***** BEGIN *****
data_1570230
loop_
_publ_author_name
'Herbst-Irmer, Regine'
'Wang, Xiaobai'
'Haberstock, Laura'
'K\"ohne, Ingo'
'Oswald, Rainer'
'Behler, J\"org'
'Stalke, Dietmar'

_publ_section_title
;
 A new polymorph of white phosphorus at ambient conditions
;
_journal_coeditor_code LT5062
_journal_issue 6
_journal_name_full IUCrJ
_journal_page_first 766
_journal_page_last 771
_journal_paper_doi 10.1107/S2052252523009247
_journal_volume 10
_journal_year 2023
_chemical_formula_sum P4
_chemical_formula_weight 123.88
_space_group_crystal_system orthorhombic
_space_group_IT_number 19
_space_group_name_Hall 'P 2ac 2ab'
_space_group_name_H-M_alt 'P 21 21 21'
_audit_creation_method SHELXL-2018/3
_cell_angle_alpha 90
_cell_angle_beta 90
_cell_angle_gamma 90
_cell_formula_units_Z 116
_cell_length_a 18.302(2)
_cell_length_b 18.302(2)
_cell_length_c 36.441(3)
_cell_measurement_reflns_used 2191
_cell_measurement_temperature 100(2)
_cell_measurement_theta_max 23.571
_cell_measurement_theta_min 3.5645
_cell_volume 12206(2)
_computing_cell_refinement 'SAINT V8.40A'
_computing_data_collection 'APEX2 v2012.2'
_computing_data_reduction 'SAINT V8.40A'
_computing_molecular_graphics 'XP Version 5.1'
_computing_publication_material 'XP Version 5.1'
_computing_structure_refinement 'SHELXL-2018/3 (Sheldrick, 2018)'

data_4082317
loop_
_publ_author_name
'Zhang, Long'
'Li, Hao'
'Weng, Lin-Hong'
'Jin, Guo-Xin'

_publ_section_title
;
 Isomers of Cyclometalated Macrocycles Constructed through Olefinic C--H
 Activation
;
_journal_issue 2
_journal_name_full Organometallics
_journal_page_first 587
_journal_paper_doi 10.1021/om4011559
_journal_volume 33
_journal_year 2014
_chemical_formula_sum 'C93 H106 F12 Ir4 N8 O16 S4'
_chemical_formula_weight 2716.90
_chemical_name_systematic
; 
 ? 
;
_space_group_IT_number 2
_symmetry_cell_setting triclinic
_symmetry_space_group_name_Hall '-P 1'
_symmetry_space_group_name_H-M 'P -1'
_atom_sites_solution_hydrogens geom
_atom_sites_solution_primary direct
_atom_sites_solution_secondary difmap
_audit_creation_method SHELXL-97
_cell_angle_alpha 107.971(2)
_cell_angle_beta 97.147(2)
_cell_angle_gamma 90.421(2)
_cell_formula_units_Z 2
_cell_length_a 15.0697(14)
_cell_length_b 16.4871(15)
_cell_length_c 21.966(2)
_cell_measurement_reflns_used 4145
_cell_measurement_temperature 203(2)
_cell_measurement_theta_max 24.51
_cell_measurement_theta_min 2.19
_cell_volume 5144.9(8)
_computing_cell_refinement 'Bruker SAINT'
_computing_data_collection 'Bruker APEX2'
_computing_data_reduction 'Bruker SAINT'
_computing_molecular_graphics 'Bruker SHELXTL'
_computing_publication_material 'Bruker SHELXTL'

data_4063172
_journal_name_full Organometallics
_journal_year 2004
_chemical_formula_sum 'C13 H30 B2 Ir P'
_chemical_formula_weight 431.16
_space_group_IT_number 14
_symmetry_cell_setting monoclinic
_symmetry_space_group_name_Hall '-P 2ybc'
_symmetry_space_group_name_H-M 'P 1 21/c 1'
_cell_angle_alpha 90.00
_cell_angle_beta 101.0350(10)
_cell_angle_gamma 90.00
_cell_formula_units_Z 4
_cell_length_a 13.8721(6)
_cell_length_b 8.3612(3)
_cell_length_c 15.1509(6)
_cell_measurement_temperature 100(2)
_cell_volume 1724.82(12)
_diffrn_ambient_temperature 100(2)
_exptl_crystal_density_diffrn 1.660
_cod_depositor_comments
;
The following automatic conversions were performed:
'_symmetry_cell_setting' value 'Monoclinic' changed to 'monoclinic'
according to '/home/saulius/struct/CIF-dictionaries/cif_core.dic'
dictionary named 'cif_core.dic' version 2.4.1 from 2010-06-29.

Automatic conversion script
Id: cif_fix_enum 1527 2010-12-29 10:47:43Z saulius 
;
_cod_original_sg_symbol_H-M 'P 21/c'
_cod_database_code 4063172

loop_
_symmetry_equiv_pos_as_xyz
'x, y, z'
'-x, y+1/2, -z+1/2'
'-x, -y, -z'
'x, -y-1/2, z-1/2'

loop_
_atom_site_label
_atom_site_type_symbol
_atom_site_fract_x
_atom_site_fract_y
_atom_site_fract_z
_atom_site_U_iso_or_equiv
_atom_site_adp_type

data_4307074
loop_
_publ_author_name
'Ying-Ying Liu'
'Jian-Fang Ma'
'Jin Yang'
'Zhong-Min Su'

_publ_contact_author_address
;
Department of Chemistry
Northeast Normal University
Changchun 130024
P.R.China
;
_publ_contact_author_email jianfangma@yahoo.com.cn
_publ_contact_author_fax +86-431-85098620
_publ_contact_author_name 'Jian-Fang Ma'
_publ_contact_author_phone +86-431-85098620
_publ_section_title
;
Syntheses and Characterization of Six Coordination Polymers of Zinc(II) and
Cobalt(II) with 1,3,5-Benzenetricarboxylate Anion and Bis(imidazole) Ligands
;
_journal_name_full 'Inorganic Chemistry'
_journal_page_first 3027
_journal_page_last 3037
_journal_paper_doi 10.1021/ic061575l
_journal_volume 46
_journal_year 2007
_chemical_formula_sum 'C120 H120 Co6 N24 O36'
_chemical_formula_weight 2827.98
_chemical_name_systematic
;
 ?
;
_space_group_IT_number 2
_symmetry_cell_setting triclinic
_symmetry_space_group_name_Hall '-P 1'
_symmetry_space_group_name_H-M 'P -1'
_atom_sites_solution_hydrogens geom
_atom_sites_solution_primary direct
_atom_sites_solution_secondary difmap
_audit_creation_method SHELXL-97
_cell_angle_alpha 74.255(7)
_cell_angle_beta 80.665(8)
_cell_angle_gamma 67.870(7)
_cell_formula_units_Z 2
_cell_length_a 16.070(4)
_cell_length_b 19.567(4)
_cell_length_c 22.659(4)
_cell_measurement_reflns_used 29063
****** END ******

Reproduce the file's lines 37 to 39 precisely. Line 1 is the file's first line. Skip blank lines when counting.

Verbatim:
_cell_measurement_reflns_used 2191
_cell_measurement_temperature 100(2)
_cell_measurement_theta_max 23.571